Saturday, December 2, 2017, was a big day for David Dennison. Dennison — as Donald Trump was called in his hush-money agreement with Stormy Daniels — was taking a break from the golfing trips that had dominated his weekends for that entire fall. Today there was no time for golf: He was traveling from the White House to New York City, where he would spend all day on Wall Street, fundraising for his 2020 reelection campaign, and for the Republican National Committee.

Trump would not get back to the White House until 4:45 p.m., but he still found time in his busy schedule that day for one more meeting. That get-together was with a wealthy Republican fundraiser and lobbyist, Elliott Broidy. Broidy, who had been convicted in 2009 of bribing public officials, had spent all of 2017 investing enormous amounts of time and money to acquire what his business partner George Nader termed “this priceless asset” — a private meeting with the president of the United States.

In fact this asset could be given a quite precise price. A remarkable investigative report from the Associated Press describes what appeared to be a particularly brazen quid pro quo:

After a year spent carefully cultivating two princes from the Arabian Peninsula, Elliott Broidy, a top fundraiser for President Donald Trump, thought he was finally close to nailing more than $1 billion in business.

He had ingratiated himself with crown princes from Saudi Arabia and the United Arab Emirates, who were seeking to alter U.S. foreign policy and punish Qatar, an archrival in the Gulf that he dubbed “the snake.”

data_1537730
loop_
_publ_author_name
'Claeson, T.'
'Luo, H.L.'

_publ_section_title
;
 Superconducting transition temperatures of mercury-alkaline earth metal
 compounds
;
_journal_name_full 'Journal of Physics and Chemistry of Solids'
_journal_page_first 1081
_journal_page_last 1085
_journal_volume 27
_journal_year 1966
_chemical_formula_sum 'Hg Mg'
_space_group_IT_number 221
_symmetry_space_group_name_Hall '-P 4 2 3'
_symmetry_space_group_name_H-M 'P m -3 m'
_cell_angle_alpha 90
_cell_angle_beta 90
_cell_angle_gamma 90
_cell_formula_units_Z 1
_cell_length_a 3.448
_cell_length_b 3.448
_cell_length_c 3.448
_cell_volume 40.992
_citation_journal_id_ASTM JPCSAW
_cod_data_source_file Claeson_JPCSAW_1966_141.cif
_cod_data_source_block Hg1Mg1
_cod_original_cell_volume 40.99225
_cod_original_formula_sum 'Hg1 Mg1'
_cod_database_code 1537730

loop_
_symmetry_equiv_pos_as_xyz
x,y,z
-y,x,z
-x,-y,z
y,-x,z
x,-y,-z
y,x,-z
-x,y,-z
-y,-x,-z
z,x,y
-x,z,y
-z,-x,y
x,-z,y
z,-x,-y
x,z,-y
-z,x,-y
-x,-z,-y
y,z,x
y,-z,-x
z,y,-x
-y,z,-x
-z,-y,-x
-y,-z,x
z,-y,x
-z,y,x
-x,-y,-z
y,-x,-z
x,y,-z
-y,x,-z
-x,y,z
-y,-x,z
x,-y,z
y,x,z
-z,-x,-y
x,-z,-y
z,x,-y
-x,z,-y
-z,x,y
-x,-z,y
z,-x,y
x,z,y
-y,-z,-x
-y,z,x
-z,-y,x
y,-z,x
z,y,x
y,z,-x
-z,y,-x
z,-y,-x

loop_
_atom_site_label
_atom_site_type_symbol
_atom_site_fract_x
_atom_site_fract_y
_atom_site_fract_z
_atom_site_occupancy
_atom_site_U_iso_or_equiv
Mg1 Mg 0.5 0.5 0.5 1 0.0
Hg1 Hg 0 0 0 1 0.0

To do that, the California businessman had helped spearhead a secret campaign to influence the White House and Congress, flooding Washington with political donations. Broidy and his business partner, Lebanese-American George Nader, pitched themselves to the crown princes as a backchannel to the White House, passing the princes’ praise — and messaging — straight to the president’s ears.

Now, in December 2017, Broidy was ready to be rewarded for all his hard work. It was time to cash in.

In return for pushing anti-Qatar policies at the highest levels of America’s government, Broidy and Nader expected huge consulting contracts from Saudi Arabia and the UAE, according to an Associated Press investigation based on interviews with more than two dozen people and hundreds of pages of leaked emails between the two men.

Those consulting contracts, according to Broidy’s own correspondence, were what the December 2 meeting was about. And, a few days later, Broidy got his payoff: The U.A.E. awarded his company a deal worth up to $600 million over the next five years.

Here is some additional context that now seems especially noteworthy: Just two days before that meeting, on November 30, Broidy wired $200,000 from his Bank of America account to Real Estate Attorneys’ Group, a California firm. On December 5, REAG transferred that money to attorney Keith Davidson. Davidson was at the time supposedly representing the legal interests of Shera Bechard, a Playboy model with whom Broidy now claims to have had an affair. (Bechard fired Davidson shortly afterward, when she became convinced that Davidson was actually working in concert with Michael Cohen, Donald Trump’s personal attorney, to protect Cohen’s client’s interests rather than hers.) That $200,000 was supposed to be the first of eight quarterly payments that “David Dennison” agreed to make to Bechard, in order to buy her silence about an affair and a subsequent abortion. All this was laid out in an NDA recovered from Michael Cohen’s office when it was raided last month. That agreement had been signed in October 2016, just weeks before the presidential election.